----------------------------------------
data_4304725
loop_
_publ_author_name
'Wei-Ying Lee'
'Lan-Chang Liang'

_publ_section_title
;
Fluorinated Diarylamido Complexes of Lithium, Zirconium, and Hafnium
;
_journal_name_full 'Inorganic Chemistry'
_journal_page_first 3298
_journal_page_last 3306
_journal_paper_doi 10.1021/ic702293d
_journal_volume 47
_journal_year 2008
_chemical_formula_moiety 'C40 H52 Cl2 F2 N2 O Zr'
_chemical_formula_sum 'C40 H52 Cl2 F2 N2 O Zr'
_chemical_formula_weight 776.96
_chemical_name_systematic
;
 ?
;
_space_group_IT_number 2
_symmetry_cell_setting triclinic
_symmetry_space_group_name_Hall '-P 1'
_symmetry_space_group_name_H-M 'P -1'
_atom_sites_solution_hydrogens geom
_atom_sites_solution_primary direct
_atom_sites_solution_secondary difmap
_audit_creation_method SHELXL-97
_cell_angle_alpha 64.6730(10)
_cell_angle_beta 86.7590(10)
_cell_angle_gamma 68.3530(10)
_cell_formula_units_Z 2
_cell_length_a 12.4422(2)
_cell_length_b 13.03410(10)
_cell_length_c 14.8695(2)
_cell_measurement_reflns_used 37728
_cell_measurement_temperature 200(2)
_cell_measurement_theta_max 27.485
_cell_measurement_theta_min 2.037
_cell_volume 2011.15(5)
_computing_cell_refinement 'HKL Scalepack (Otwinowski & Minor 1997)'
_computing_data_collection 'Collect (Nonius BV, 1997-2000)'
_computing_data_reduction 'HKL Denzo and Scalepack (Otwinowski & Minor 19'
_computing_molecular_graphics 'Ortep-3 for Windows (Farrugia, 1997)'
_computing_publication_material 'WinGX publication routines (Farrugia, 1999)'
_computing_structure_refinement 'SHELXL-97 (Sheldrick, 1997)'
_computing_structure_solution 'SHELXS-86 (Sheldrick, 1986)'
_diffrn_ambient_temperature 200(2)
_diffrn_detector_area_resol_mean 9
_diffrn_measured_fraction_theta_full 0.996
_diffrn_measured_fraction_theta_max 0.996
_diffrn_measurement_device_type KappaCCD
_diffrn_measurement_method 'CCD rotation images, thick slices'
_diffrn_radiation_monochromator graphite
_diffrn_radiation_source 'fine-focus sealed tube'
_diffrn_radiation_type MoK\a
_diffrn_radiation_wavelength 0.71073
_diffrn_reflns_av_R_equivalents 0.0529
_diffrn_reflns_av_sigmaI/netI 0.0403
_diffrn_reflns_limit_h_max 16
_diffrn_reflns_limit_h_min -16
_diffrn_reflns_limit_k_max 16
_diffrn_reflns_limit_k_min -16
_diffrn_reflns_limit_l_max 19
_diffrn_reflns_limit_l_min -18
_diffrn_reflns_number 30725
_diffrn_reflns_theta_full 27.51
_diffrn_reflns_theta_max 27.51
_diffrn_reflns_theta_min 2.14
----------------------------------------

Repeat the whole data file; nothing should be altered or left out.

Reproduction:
data_4304725
loop_
_publ_author_name
'Wei-Ying Lee'
'Lan-Chang Liang'

_publ_section_title
;
Fluorinated Diarylamido Complexes of Lithium, Zirconium, and Hafnium
;
_journal_name_full 'Inorganic Chemistry'
_journal_page_first 3298
_journal_page_last 3306
_journal_paper_doi 10.1021/ic702293d
_journal_volume 47
_journal_year 2008
_chemical_formula_moiety 'C40 H52 Cl2 F2 N2 O Zr'
_chemical_formula_sum 'C40 H52 Cl2 F2 N2 O Zr'
_chemical_formula_weight 776.96
_chemical_name_systematic
;
 ?
;
_space_group_IT_number 2
_symmetry_cell_setting triclinic
_symmetry_space_group_name_Hall '-P 1'
_symmetry_space_group_name_H-M 'P -1'
_atom_sites_solution_hydrogens geom
_atom_sites_solution_primary direct
_atom_sites_solution_secondary difmap
_audit_creation_method SHELXL-97
_cell_angle_alpha 64.6730(10)
_cell_angle_beta 86.7590(10)
_cell_angle_gamma 68.3530(10)
_cell_formula_units_Z 2
_cell_length_a 12.4422(2)
_cell_length_b 13.03410(10)
_cell_length_c 14.8695(2)
_cell_measurement_reflns_used 37728
_cell_measurement_temperature 200(2)
_cell_measurement_theta_max 27.485
_cell_measurement_theta_min 2.037
_cell_volume 2011.15(5)
_computing_cell_refinement 'HKL Scalepack (Otwinowski & Minor 1997)'
_computing_data_collection 'Collect (Nonius BV, 1997-2000)'
_computing_data_reduction 'HKL Denzo and Scalepack (Otwinowski & Minor 19'
_computing_molecular_graphics 'Ortep-3 for Windows (Farrugia, 1997)'
_computing_publication_material 'WinGX publication routines (Farrugia, 1999)'
_computing_structure_refinement 'SHELXL-97 (Sheldrick, 1997)'
_computing_structure_solution 'SHELXS-86 (Sheldrick, 1986)'
_diffrn_ambient_temperature 200(2)
_diffrn_detector_area_resol_mean 9
_diffrn_measured_fraction_theta_full 0.996
_diffrn_measured_fraction_theta_max 0.996
_diffrn_measurement_device_type KappaCCD
_diffrn_measurement_method 'CCD rotation images, thick slices'
_diffrn_radiation_monochromator graphite
_diffrn_radiation_source 'fine-focus sealed tube'
_diffrn_radiation_type MoK\a
_diffrn_radiation_wavelength 0.71073
_diffrn_reflns_av_R_equivalents 0.0529
_diffrn_reflns_av_sigmaI/netI 0.0403
_diffrn_reflns_limit_h_max 16
_diffrn_reflns_limit_h_min -16
_diffrn_reflns_limit_k_max 16
_diffrn_reflns_limit_k_min -16
_diffrn_reflns_limit_l_max 19
_diffrn_reflns_limit_l_min -18
_diffrn_reflns_number 30725
_diffrn_reflns_theta_full 27.51
_diffrn_reflns_theta_max 27.51
_diffrn_reflns_theta_min 2.14